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Neustadter: Peña and Gebretsadik need more tangible ideas

Editor’s Note: In order to evaluate each candidate, a few Collegian columnists discuss where they believe each candidate thrives and where they fall short. All opinion section content reflects the views of the individual author only and does not represent a stance taken by The Collegian or its editorial board.

This semester marks the Associated Students of Colorado State University’s annual presidential election with four different tickets running for the positions of president and vice president. The presidential and vice presidential candidates Adam Peña and Merry Gebretsadik are both third-year students with leadership experience in a wealth of campus organizations who are running on “building unity in (the CSU) community.”


Peña and Gebretsadik have solid policies built around pressing issues for students, but they have room to grow in their policy platforms to make them more tangible.

Peña and Gebretsadik’s platform consists of four major points: community-building for unity, food insecurity, advocacy and tangibility, which are all explained in greater detail below.

Community-building for unity

Peña and Gebretsadik hope to use virtual platforms such as Zoom to make college deans and University administrators more connected with the students they serve. To help students who may not be comfortable expressing their opinions on Zoom, they also plan to set up an online survey for students to voice their concerns in a more personalized and private way.

To connect students with the Fort Collins community, they want to work directly with Student Leadership, Involvement and Community Engagement to make community service projects more readily available to students. Connecting students with their college deans and higher University administration by utilizing web technologies could significantly help students voice their concerns in a more productive way.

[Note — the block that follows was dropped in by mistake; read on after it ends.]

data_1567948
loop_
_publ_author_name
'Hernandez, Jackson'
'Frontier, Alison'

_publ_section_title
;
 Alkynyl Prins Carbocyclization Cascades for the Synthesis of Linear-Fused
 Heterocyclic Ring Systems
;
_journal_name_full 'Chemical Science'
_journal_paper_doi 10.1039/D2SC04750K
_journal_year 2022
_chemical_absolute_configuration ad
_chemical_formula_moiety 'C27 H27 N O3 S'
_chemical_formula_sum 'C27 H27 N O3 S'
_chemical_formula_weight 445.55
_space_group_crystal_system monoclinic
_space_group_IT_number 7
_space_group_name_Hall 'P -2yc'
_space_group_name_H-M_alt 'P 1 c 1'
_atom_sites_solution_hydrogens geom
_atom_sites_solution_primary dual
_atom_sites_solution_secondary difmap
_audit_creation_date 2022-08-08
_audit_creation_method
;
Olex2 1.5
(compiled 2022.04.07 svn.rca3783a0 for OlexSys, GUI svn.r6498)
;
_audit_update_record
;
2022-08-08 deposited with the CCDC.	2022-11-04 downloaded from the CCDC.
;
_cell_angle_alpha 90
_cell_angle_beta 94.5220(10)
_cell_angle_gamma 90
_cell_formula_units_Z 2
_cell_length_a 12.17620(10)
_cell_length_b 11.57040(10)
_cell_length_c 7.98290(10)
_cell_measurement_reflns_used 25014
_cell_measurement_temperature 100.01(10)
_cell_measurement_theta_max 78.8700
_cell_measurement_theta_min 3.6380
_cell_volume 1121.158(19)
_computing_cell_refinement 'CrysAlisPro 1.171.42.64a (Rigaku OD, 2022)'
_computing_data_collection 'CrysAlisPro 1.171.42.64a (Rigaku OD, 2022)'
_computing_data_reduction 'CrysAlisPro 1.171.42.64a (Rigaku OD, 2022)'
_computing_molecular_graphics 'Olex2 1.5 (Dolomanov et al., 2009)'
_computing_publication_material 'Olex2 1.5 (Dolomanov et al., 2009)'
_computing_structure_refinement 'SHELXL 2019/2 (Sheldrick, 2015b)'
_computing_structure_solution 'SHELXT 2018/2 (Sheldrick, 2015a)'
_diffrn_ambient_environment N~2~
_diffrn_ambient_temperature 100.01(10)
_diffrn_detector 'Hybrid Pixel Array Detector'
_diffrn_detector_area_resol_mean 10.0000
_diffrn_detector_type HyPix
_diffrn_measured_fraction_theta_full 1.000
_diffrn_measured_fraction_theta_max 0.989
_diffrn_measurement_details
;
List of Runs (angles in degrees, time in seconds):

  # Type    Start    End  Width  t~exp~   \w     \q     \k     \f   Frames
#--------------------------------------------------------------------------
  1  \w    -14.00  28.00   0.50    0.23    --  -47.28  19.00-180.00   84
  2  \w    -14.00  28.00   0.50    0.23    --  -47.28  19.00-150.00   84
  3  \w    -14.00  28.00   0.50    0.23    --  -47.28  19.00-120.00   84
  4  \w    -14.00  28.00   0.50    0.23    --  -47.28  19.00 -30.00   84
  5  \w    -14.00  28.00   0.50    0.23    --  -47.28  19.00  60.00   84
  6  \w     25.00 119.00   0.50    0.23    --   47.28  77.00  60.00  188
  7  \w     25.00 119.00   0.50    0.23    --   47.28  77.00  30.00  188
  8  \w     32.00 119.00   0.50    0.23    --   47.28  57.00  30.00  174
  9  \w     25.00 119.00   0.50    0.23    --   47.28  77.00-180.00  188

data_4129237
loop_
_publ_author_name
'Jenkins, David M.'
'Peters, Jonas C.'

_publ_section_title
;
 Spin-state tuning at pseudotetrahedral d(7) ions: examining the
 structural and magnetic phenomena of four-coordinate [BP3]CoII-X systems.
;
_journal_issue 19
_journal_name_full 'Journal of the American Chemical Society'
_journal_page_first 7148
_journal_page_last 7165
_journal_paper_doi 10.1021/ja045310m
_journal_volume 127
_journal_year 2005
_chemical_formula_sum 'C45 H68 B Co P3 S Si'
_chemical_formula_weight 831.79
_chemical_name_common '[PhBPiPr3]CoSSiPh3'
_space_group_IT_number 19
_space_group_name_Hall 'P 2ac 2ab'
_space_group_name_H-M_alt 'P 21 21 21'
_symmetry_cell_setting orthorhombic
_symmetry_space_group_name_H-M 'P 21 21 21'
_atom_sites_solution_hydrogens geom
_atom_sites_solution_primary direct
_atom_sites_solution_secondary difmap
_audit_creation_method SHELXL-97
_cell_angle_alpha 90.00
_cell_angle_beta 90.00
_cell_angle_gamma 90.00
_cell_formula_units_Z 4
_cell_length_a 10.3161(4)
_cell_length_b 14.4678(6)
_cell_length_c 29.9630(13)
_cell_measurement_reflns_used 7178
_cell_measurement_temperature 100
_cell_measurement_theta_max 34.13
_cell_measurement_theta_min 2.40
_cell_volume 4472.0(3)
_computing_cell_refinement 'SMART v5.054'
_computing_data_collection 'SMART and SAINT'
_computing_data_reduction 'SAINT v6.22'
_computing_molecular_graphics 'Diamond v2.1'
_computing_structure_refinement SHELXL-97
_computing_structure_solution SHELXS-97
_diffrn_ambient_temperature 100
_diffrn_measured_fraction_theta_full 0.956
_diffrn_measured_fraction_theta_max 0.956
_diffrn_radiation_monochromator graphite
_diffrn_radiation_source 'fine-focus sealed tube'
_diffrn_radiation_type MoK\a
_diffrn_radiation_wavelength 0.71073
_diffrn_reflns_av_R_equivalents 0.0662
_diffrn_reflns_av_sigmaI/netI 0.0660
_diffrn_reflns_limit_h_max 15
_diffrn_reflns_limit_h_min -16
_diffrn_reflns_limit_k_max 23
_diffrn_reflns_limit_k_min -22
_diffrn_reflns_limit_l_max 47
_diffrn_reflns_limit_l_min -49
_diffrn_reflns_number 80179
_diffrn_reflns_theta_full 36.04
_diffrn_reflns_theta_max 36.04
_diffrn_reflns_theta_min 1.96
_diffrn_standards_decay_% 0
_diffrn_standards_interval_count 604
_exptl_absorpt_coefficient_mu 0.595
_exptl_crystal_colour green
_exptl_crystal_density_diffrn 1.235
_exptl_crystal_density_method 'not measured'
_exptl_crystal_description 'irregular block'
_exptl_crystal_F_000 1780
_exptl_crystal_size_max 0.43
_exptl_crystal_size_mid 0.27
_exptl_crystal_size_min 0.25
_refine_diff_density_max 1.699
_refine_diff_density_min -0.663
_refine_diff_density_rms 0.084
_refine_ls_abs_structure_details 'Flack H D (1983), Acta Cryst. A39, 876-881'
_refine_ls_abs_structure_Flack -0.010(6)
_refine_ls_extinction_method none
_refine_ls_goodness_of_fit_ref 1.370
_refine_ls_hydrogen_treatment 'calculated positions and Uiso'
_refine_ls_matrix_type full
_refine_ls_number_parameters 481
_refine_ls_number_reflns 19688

However, it remains unclear how Peña and Gebretsadik would organize community service activities on behalf of the entire student body, given social distancing guidelines and restrictions on group activities on campus. More communication and collaboration between students and administration is sorely needed during this stressful time; however, it may not be feasible to build community via in-person service learning projects this semester.

“publicizing resources for food-insecure students could improve access to food banks, but will not remedy food insecurity on campus.”

Food insecurity

To help out Rams who are currently experiencing food insecurity, Peña and Gebretsadik want to publicize the various programs the SLiCE office offers to students and the benefits that students may be eligible for in this challenging time. To further assist students, the team wants to make students more aware of benefits they might not know they are eligible for, such as the Supplemental Nutrition Assistance Program through the state of Colorado, which could be helpful for students who qualify for work-study or who work 20 or more hours per week.

Many students are unaware of the Mobile Food Pantries and food bank programs on campus, so vocalizing these opportunities through ASCSU could help. It may also be helpful to collaborate with local food banks in the Fort Collins area to expand food bank hours on campus or put more student fee funding toward mobile food pantries around campus to ensure greater access to food for students. 

However, while publicizing resources for food-insecure students could improve access to food banks, it will not remedy food insecurity on campus.


As student leaders who have held a wealth of positions on campus, they focus on how important it is to “bridge the gap” between students and University administration to have a positive impact on both parties. They want to advocate for the students and create policies centered around making CSU an “equitable and inclusive university.”



In their platform, Peña and Gebretsadik highlight the importance of producing tangible results for the CSU community and advocating on behalf of all students for better polices. They want to address issues that need “immediate attention.” However, they hardly elaborate on what these issues are.

These policies are great first steps towards addressing student issues on campus, but they need more backing to make a difference in student engagement.

Corinne Neustadter can be reached at or on Twitter @cneustad.

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